From November 19th to the 22nd, I attended the International Trademark Association Leadership Meeting in Austin, Texas. There are 1500 individuals from all over the world gathered in Austin to network with clients, friends, and colleagues and to learn about the latest developments in anti-counterfeiting laws, steps being taken to control illicit trade activities in Free Trade Zones, and updates on trademark law in numerous countries.
Two topics I found to be very interesting:
- the updates on actions taken by the US Patent and Trademark Office (USPTO) after the US Supreme Court issued rulings in the Tam (2017) and Brunetti (2019) cases and
- the examination of sound and motion trademarks by a former examining attorney from the USPTO.
So I thought I would share a few lessons learned on both topics.
Updates from USPTO after Tam and Brunetti
In 2017, the US Supreme Court ruled that the disparagement clause of the US Trademark Act (Lanham Act) was unconstitutional. Then in 2019, the US Supreme Court ruled the scandalous and immoral clause in the Lanham Act was unconstitutional.
Both cases basically stated these clauses were unconstitutional restrictions on free speech. So the USPTO should have stopped refusing to register trademarks it considered immoral, scandalous, or disparaging. But did it?
According to Megan Carpenter from the University of New Hampshire School of Law, Franklin Pierce Center for Intellectual Property, and John Sommer of Stussy, Inc., the USPTO has not stopped refusing to register these trademarks.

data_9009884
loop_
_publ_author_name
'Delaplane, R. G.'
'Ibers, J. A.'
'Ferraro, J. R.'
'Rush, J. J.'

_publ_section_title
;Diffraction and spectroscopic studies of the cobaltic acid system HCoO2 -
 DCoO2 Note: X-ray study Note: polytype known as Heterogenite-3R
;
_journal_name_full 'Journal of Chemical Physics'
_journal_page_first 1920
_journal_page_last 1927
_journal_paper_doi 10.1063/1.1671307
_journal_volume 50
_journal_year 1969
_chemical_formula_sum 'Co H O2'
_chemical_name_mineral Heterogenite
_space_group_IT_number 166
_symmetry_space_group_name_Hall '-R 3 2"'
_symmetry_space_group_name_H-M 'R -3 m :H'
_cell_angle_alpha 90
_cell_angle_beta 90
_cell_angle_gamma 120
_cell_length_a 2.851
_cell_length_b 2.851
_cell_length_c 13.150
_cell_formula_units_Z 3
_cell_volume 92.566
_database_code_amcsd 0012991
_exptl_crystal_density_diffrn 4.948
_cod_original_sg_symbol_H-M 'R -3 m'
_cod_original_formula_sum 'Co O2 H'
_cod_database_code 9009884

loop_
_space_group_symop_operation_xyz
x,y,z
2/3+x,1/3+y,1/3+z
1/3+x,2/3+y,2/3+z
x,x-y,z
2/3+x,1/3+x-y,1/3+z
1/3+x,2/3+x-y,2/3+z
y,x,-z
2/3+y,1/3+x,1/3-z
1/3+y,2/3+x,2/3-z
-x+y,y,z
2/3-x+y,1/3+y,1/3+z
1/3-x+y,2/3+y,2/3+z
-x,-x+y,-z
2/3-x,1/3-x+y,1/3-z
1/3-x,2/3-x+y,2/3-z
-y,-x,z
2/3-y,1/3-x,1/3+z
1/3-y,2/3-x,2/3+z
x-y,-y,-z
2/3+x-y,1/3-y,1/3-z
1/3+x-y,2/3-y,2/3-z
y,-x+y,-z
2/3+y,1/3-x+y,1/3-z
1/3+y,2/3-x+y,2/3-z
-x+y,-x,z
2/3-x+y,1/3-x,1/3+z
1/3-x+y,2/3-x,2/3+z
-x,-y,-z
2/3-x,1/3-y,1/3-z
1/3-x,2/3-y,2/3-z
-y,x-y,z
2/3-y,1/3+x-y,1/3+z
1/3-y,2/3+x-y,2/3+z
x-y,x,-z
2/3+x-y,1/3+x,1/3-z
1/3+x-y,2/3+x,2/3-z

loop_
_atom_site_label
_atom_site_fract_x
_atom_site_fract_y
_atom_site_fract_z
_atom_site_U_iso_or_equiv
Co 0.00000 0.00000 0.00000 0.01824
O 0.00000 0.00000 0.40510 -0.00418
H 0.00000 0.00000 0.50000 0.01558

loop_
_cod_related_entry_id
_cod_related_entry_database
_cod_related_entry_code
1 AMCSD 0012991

Instead, they have found different reasons to not register trademarks, such as arguing the mark is a common word. The examining attorneys are referencing online dictionary definitions as evidence of common words; seventy percent (70%) of the time without considering context and how the trademark is used in commerce.
The examining attorneys are inconsistent in how they review trademark applications that might be considered immoral, scandalous, or disparaging. A trademark application for the mark, WHORE, might be approved in a class for clothing. But a trademark application for the mark, BITCH, will be refused.
So the subjective viewpoint of the examining attorney is still in play — instead of an objective policy.
As a result, there is still a quiet battle going on between the USPTO and trademark practitioners who oppose their censorship tactics. Mr. Sommer hinted at future cases that will challenge the continuing practice of the USPTO. We shall have to wait and see.
The Registration of Sound Marks
Jason Blair, a former examining attorney with the USPTO, talked about the history of the registration of sound trademarks.
In 2006, he figured out that the USPTO was not requiring the owners of sound marks to provide the actual music or specimens of use in commerce for the registration of sound marks. The USPTO was only requiring a written description of the sound mark.
The examining attorneys reviewing the applications for sound marks had no musical training at all. Mr. Blair, who had a background in music, volunteered to set up policies and procedures for the registration of sound marks.
From 2006 to 2012, he worked as the only examining attorney reviewing sound marks for registration. He eventually developed a team of examining attorneys who review sound marks, which range from the NBC musical tones to the distinct sound of a hinge on sunglasses.
Here is a PDF of an example of the trademark registration of a sound/sensory mark for an insurance company. Very different.
The International Trademark Association Leadership Meeting provides great learning experiences and updates. If you need help with a different type of trademark, give us a call at Marks Gray. We love a challenge!